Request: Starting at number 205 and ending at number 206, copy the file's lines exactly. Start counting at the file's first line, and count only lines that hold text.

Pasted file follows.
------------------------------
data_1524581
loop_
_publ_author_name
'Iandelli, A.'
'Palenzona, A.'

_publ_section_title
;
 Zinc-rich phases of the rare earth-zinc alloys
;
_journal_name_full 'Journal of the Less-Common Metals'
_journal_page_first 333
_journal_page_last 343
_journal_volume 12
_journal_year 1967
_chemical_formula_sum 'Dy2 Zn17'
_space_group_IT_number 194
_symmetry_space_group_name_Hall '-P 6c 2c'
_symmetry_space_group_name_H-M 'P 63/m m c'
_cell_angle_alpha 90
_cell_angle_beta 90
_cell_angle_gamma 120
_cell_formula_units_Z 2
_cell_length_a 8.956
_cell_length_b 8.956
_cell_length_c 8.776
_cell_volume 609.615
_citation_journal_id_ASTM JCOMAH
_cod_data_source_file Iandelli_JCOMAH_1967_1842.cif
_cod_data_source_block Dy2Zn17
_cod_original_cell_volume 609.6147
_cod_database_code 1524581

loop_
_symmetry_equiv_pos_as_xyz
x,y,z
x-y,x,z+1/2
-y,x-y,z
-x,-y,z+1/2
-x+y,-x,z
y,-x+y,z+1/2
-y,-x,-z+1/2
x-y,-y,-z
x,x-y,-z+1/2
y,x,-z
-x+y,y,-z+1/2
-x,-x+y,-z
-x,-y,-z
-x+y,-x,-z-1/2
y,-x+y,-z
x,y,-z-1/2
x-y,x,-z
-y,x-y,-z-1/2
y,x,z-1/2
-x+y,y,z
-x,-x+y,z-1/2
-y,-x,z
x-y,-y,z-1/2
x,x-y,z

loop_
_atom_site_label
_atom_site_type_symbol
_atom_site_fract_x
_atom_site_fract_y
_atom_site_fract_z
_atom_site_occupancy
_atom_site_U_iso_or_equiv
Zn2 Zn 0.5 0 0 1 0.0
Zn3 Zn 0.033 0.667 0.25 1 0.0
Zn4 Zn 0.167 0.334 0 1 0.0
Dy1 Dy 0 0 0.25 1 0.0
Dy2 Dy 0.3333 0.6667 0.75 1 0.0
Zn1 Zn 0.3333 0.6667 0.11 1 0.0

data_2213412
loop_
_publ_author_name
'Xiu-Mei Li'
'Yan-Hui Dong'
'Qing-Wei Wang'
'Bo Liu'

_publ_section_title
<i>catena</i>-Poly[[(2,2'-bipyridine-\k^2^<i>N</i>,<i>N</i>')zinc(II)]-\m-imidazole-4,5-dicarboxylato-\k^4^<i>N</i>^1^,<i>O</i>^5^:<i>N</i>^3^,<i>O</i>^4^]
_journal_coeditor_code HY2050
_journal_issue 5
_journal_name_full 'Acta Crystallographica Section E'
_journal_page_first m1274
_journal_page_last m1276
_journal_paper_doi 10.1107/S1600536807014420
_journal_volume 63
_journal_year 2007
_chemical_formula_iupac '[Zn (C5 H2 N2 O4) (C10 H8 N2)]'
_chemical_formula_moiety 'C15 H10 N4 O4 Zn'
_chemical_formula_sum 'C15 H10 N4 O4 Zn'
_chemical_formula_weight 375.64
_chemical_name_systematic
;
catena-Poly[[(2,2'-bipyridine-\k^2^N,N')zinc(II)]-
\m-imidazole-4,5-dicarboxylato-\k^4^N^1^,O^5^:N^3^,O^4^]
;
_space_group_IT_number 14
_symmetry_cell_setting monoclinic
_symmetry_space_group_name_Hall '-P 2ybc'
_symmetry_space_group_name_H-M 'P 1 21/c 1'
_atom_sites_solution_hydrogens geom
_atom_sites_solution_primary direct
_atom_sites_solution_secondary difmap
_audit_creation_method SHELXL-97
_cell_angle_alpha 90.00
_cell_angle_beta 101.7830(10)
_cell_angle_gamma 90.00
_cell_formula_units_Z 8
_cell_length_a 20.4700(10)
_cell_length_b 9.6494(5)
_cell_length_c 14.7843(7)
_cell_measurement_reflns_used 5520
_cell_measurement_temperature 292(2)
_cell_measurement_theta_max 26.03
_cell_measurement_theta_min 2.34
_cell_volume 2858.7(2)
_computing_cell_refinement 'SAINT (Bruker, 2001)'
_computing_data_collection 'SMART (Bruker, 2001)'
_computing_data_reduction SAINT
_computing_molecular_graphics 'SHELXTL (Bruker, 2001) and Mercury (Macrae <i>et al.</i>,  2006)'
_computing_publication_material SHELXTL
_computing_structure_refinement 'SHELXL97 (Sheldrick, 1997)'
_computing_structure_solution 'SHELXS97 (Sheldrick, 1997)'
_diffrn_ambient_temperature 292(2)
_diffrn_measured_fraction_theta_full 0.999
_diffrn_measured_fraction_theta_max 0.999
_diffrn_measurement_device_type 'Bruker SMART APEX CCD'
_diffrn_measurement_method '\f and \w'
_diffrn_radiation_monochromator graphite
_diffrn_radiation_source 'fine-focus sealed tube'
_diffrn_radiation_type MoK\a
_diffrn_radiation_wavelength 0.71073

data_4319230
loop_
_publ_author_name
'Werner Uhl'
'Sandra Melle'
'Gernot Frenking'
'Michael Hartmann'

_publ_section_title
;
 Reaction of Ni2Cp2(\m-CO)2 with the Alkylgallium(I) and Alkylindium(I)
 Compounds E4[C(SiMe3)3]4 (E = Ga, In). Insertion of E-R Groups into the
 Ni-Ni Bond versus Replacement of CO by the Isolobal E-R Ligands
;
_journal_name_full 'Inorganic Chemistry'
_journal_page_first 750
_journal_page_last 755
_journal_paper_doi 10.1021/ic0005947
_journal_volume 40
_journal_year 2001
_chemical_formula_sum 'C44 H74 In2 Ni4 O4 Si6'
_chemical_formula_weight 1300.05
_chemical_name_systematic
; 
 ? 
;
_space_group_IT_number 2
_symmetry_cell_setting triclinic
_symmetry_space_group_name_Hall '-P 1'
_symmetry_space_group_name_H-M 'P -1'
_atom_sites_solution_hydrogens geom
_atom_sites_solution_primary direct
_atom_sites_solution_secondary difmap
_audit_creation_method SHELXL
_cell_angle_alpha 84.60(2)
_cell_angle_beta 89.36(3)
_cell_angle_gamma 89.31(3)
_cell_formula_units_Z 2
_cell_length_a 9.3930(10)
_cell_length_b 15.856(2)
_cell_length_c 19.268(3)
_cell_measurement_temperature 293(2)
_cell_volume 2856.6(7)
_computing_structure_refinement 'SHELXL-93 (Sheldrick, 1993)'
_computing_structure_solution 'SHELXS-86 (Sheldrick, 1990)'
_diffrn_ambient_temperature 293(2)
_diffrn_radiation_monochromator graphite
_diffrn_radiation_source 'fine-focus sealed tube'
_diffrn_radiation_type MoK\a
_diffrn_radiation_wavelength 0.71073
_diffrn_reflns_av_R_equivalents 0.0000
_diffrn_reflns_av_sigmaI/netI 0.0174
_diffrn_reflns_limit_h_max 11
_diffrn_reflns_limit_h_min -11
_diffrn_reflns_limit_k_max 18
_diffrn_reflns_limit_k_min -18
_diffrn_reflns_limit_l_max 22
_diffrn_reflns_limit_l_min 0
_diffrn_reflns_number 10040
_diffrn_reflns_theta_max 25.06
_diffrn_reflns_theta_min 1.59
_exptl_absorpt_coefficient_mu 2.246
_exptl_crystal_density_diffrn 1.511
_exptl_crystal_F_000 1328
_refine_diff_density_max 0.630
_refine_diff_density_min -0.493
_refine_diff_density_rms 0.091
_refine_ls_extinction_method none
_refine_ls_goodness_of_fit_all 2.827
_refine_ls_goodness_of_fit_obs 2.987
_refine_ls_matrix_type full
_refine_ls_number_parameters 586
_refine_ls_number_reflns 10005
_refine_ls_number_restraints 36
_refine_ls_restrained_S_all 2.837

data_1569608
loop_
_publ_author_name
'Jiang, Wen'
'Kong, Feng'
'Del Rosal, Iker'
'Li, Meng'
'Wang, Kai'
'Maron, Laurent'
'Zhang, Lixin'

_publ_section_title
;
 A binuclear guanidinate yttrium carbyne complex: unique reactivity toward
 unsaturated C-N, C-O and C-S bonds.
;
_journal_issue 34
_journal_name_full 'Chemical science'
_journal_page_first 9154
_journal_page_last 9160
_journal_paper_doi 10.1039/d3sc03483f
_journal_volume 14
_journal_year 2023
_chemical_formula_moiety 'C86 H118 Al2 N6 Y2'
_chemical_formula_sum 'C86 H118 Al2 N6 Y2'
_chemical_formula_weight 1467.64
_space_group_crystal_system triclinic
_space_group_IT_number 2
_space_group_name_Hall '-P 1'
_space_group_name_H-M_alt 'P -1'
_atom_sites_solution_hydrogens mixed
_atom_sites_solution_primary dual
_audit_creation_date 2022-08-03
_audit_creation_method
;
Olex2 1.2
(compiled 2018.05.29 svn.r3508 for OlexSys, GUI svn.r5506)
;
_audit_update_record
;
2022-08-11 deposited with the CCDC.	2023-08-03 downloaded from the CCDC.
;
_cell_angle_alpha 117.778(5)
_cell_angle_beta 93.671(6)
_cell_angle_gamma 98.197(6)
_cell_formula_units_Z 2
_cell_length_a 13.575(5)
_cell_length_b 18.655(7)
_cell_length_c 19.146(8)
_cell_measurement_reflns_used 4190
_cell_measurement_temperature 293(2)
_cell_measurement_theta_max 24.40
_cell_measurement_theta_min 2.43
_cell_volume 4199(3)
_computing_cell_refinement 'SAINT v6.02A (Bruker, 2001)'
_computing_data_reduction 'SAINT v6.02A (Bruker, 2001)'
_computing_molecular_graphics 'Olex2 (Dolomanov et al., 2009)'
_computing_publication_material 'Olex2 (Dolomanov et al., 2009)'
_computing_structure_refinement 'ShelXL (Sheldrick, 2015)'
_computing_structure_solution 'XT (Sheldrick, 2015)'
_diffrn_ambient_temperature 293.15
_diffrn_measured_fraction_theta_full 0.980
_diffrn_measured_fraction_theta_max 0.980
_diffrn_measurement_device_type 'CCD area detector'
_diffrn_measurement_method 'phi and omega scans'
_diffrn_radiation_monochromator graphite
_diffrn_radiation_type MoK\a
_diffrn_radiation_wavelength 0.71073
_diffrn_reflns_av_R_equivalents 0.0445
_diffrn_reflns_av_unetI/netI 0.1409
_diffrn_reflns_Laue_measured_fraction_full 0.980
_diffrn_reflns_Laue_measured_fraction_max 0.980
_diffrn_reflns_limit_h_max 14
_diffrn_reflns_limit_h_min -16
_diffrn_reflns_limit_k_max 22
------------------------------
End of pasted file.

_refine_ls_number_reflns 10005
_refine_ls_number_restraints 36